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Gypsy Moth In North America

 
 

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Gypsy Moth Management

Because the gypsy moth has many undesirable effects on trees and forests, efforts are made to manage the problem. Eradication and Slow the Spread are methods used to prevent or postpone the establishment of gypsy moth populations in portions of the country where it currently does not exist. Suppression, silviculture, and biological control are methods used to manage established gypsy moth populations.

Eradication

In states that currently do not have established gypsy moth populations (e.g. California, Kentucky, Minnesota) grids of pheromone traps are used to detect new, isolated populations. These populations are usually the result of the accidental introduction of gypsy moth life stages on articles such as recreational equipment, fire wood, or nursery material. Pheromone traps are very sensitive methods for detecting gypsy moth populations, even when they exist at such low densities that egg masses or caterpillars may not be found. When males are trapped for several years at the same location, this is evidence of a reproducing population. In these cases, an effort is usually made by state and federal agencies to eradicate (totally eliminate) this infestation. Eradication methods vary, but sometimes include spraying with chemical or biological pesticides, mating disruption, or mass-trapping.

Slow the Spread

Gypsy moth populations in N. America are slowly expanding their range. Because, it may take many years before the gypsy moth range spreads to include all of N. America, there is logic in attempting to slow the rate of spread into uninfested areas. Doing so will reduce gypsy moth impacts in those areas. Currently, the USDA Forest Service is undertaking a major effort to slow gypsy moth spread. Scientists believe that it is impossible to stop gypsy moth spread but evidence to date indicates that it is possible to reduce the rate of spread by 50% or more. This is accomplished by using grids of pheromone traps along the expanding front to detect isolated colonies. These colonies are then suppressed or eradicated using environmentally benign methods. More information about this method can be found at the Slow the Spread Project homepage.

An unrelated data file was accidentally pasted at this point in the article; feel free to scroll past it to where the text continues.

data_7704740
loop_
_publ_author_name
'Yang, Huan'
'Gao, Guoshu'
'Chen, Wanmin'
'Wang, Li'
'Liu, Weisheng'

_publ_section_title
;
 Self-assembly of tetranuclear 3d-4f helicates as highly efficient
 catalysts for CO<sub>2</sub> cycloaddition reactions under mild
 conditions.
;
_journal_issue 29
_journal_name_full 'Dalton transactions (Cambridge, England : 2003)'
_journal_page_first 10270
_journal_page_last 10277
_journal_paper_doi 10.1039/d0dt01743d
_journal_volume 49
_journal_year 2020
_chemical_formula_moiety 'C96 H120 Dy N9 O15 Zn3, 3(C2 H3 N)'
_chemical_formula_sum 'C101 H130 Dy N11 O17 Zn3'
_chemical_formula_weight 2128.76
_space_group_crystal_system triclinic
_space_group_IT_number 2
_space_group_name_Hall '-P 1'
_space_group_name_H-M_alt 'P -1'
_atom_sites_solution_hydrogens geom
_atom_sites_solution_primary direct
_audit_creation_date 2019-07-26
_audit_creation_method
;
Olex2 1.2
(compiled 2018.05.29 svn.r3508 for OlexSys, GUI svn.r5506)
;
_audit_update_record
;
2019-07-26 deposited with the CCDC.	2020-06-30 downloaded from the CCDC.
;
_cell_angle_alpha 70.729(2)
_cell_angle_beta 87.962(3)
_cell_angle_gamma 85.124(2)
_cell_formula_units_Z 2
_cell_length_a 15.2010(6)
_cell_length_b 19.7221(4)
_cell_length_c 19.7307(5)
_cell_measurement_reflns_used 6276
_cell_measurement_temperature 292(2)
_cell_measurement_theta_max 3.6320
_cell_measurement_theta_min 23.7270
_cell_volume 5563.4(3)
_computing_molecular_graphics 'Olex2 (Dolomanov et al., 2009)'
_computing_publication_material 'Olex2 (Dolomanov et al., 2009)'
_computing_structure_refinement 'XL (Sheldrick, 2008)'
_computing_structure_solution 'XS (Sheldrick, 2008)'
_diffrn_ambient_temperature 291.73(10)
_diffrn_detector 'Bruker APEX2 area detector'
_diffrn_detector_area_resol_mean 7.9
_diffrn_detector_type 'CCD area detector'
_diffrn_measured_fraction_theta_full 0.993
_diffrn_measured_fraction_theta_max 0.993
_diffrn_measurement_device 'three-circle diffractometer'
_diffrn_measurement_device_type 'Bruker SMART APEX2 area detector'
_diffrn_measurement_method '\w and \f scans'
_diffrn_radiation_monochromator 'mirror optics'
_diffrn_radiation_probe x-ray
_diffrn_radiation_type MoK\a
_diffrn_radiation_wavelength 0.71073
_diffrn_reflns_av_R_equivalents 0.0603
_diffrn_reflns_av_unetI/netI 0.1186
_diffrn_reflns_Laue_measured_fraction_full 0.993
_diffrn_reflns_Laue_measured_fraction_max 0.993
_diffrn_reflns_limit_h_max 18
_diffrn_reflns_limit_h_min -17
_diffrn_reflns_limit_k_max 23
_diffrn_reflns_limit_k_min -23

Suppression

Most of the negative impacts associated with the gypsy moth occur at high densities. Therefore, a common approach to gypsy moth populations is the direct suppression of populations in order to minimize these effects. These efforts are sometimes carried out by individual homeowners using ground applications of pesticides to individual trees, aerial application of pesticides by private contractors, or aerial applications of pesticides in cooperative state/federal programs. Materials used in these treatments include the chemical pesticide "Dimilin", or the biological pesticides, Bacillus thuriengensis and "Gypchek", a formulation of the naturally occurring gypsy moth virus.

Information about these programs can be obtained by contacint your local county extension agent. Information can also be obtained from USDA Forest Service Forest Health Protection group.

Biological Control

The gypsy moth has a variety of natural enemies (predators, parasites, and diseases) that naturally control populations. Research scientists are still searching for natural enemies in the native range of the gypsy moth that might be introduced to N. America for control purposes. Some effort is also underway to develop methods to increase the effectiveness of natural enemies that are already established.

Silviculture

The gypsy moth can have substantial effects on the growth and survival of forest trees. One approach to managing this problem is to use silvicultural methods to reduce the susceptibiltiy (defoliation potential) and vulnerability (tree mortality) of forests to the gypsy moth. This can be accomplished by selectively cutting host trees preferred by the gypsy moth and/or cutting trees that are in poor condition and likely to die following defoliation. More information on silviculture can be found at the Gypsy Moth Silvicultural Experiment Tour


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Last modified 10-29-03 by Sandy Liebhold .

USDA Forest Service - Northeastern Research Station


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